One of the first SavvyRecommendations was the PBS Frontline documentary, The Retirement Gamble, which notes that retirement is big business in America and wonders if the system is costing workers and retirees more than what they are getting in return. The bottom line as outlined in this documentary? Fees are a killer! No doubt that is true.
In September 2013, nearly one year ago, I offered The Failure of the 401(k) report, written by Robert Hiltonsmith of Demos, which concludes that retirement security has deteriorated in the past generation and that workers retiring in the next two decades can expect to receive only 65 percent during retirement of what they made during their working years; far below the amount required for Americans to enjoy a secure and dignified retirement.
Considering these two SavvyRecommendations, one might conclude that I am not a fan of 401(k) plans. However, nothing could be further from the truth. In fact, I believe that 401(k)s can be a good retirement plan and are the best retirement vehicle available to the vast majority of workers.
Are there other investment options out there? Absolutely. However, they also have issues. How about real estate? Possible, but generally it takes a tremendous amount of capital to get started. Individual stocks traded in a brokerage account? Yep. It can be done. However, if you are going to trade stocks – assuming you don’t want to do it blindly or based on what your barber recommends – I suggest you prepare to commit a lot of time to studying financial statements and really learning about individual companies and their economic and competitive environments.
There are two keys to taking advantage of 401(k) plans. First, something I have touched on previously, is to minimize fees. While good for the person/institution collecting the fees, they are not so great for you, the individual investor. Study the 401(k) documentation provided by the administrator of your plan. Pay careful attention to not only the objective of each of the respective available funds, but also the fees. If available, your best option will likely be index funds (including lifecycle, or target date, funds), which are able to keep their costs lower due to their passive management.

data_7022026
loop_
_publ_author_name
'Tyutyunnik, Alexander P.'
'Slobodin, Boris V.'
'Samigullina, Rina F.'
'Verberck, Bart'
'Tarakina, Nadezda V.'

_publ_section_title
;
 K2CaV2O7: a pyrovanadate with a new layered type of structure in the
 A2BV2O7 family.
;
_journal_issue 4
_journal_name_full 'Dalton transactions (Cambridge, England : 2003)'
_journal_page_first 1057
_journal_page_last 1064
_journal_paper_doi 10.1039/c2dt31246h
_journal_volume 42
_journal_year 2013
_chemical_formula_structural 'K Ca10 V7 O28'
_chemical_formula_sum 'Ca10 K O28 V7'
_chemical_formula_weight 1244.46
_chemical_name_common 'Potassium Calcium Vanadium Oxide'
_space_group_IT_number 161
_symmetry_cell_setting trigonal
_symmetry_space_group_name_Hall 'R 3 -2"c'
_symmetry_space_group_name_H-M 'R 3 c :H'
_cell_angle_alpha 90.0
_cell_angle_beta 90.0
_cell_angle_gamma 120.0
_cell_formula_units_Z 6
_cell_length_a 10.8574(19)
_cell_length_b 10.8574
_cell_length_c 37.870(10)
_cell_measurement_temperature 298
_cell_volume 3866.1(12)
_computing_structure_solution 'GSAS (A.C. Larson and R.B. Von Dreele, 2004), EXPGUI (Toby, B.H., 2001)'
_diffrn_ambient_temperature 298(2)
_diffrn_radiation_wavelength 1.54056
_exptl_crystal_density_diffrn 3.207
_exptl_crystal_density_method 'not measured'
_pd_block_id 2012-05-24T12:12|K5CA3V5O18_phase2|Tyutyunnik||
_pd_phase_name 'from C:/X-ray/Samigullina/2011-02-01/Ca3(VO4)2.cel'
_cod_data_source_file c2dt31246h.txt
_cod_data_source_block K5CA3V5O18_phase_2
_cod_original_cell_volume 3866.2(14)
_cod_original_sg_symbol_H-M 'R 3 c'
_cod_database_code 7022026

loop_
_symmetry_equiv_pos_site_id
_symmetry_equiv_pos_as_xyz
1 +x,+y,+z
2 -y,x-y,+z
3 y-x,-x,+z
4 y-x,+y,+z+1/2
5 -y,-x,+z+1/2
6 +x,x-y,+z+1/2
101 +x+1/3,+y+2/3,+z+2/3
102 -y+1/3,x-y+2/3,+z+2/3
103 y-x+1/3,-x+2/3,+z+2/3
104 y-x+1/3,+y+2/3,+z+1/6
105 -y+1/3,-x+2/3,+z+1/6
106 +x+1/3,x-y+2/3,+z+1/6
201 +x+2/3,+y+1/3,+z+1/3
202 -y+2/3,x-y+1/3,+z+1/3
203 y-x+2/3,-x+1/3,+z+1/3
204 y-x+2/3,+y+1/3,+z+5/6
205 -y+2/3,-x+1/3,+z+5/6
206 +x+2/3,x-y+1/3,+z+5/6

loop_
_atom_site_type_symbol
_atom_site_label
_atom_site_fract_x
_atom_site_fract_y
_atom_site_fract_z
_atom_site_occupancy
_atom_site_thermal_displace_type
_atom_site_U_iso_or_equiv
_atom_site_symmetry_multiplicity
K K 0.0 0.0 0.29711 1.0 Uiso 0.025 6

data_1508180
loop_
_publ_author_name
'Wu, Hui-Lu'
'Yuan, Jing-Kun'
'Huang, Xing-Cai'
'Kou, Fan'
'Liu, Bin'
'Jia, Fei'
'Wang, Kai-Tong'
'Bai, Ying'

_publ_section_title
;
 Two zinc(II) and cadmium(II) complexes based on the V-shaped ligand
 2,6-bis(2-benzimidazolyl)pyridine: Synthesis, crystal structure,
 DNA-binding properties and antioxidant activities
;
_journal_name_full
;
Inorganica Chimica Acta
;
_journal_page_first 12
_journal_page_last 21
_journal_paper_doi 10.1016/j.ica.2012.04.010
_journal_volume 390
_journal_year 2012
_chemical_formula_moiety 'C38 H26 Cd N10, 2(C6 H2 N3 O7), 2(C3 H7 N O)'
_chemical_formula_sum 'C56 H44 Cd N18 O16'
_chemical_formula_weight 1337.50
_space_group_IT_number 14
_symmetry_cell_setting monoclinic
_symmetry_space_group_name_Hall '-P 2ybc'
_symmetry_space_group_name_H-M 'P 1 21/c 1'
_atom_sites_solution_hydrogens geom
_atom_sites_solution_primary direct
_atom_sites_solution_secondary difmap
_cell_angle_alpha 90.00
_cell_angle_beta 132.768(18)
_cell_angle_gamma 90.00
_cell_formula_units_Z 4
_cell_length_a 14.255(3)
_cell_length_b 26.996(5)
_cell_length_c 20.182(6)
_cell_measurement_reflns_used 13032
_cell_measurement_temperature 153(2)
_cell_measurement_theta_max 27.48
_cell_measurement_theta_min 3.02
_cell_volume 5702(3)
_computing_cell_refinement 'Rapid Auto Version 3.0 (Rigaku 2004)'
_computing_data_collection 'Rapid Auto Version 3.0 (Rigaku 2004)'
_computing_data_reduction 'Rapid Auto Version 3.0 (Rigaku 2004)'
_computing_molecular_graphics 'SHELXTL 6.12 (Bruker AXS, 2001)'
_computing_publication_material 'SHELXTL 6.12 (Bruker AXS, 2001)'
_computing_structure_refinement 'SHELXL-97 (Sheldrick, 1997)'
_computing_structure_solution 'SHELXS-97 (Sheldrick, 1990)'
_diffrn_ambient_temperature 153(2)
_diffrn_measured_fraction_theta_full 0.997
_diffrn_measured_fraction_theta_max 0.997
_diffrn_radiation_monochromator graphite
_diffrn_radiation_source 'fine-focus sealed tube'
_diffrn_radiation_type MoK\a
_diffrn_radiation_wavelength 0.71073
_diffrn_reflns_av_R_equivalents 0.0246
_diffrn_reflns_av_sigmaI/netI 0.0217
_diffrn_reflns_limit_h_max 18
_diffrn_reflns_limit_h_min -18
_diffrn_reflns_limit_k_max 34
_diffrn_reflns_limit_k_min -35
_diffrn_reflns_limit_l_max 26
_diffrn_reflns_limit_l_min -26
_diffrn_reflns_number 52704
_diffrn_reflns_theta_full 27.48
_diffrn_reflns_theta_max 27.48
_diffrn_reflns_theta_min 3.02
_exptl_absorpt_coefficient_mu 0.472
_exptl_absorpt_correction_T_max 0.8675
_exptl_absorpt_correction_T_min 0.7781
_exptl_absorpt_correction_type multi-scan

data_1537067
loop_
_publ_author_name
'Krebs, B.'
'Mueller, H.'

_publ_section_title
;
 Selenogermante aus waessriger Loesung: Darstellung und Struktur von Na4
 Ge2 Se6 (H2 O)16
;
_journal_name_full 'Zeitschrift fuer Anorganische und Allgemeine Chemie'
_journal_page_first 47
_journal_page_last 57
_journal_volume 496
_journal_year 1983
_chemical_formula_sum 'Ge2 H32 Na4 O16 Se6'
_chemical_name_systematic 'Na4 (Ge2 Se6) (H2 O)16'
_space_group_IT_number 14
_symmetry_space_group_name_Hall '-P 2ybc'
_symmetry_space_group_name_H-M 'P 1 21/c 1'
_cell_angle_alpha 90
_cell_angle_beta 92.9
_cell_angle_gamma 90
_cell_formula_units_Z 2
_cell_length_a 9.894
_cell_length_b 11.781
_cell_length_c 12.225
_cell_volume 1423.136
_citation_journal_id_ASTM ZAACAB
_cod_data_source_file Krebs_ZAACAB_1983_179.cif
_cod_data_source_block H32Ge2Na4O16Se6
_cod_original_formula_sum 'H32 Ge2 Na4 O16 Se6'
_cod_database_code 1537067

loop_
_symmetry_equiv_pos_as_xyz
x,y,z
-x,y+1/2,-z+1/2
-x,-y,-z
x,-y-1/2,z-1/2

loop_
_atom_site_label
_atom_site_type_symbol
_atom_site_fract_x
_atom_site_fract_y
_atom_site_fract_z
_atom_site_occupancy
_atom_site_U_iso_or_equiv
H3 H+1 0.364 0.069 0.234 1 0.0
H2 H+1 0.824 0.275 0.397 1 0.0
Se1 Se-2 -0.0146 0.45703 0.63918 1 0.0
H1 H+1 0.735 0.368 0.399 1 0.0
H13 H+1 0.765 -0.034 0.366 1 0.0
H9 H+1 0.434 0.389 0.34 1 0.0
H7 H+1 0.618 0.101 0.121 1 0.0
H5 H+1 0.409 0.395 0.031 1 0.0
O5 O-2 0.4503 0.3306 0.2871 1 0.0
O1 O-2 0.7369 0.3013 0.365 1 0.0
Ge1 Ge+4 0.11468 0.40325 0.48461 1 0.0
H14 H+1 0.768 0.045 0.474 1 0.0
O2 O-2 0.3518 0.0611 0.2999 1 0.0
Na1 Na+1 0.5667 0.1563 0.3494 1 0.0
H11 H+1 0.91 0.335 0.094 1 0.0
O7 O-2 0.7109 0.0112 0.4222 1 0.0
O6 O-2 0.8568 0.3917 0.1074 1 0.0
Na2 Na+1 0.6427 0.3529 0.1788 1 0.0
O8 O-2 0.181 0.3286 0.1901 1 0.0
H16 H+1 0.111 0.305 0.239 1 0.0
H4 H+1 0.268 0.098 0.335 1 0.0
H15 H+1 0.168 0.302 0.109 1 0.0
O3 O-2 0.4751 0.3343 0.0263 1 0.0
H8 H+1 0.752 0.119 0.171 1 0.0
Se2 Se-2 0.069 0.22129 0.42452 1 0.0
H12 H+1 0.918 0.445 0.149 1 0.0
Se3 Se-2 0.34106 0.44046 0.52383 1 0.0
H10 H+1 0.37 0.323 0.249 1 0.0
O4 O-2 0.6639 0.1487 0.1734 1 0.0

Second, you have to maximize contributions to your plan to reap greater benefits; namely a more comfortable retirement. To say that I am not a fan of the old maxim that you should contribute 10% of your salary to a 401(k) plan would be an understatement. I encourage people to think in absolute (i.e. exact dollar amounts) vice relative (i.e. as a percentage of something) with regards to investment goals.
Of course, it is likely that when you first start with a new employer and you are a younger individual, you will not be able to maximize contributions right away. That’s okay. The key is to start with what you can and develop a concrete plan to increase your contributions until you reach that goal. It is not enough to believe that you will maximize contributions “one day” with a vague plan about how and when it might happen. Specificity is important!
There will likely be three key factors to your plan. These are the three my wife and I considered as she slowly arrived at the point where she is now maximizing contributions to her plan: how much you can start with or are currently contributing, the frequency of your paydays, and anticipated increases to your salary.
For a number of years, her contributions were stagnant at about $10,500 per year while she pursued her college degree and we made some home improvements. However, about three years ago we made the decision to work toward maximizing her contributions. Her factors when we first formulated the plan? She was contributing $400 per paycheck, she gets paid 26 times per year ($400 x 26 = $10,400), and we anticipated that she would receive two pay increases per year & her car loan would be paid off about two years into the plan. The chart below illustrates execution of the plan. Note that she paid off her car loan in November 2012 and increased her contributions to $673 per paycheck ($673 x 26 = $17,498) late that year as we were positioning her to maximize her contributions in 2013 in anticipation of the IRS limit going from $17,000 to $17,500.
Your starting amount may be less than my wife’s and you may only be able to increase your contribution level by $25 per year. However, those are not the key factors. The most important elements are that you recognize you must maximize contributions and you must have a definitive plan for how you will get from point A – where you currently are – to point B – where you need to be. As noted by Winston Churchill, “He who fails to plan is planning to fail.”
And you SavvyReader, are you embracing a 401(k) plan or its equivalents, such as the TSP?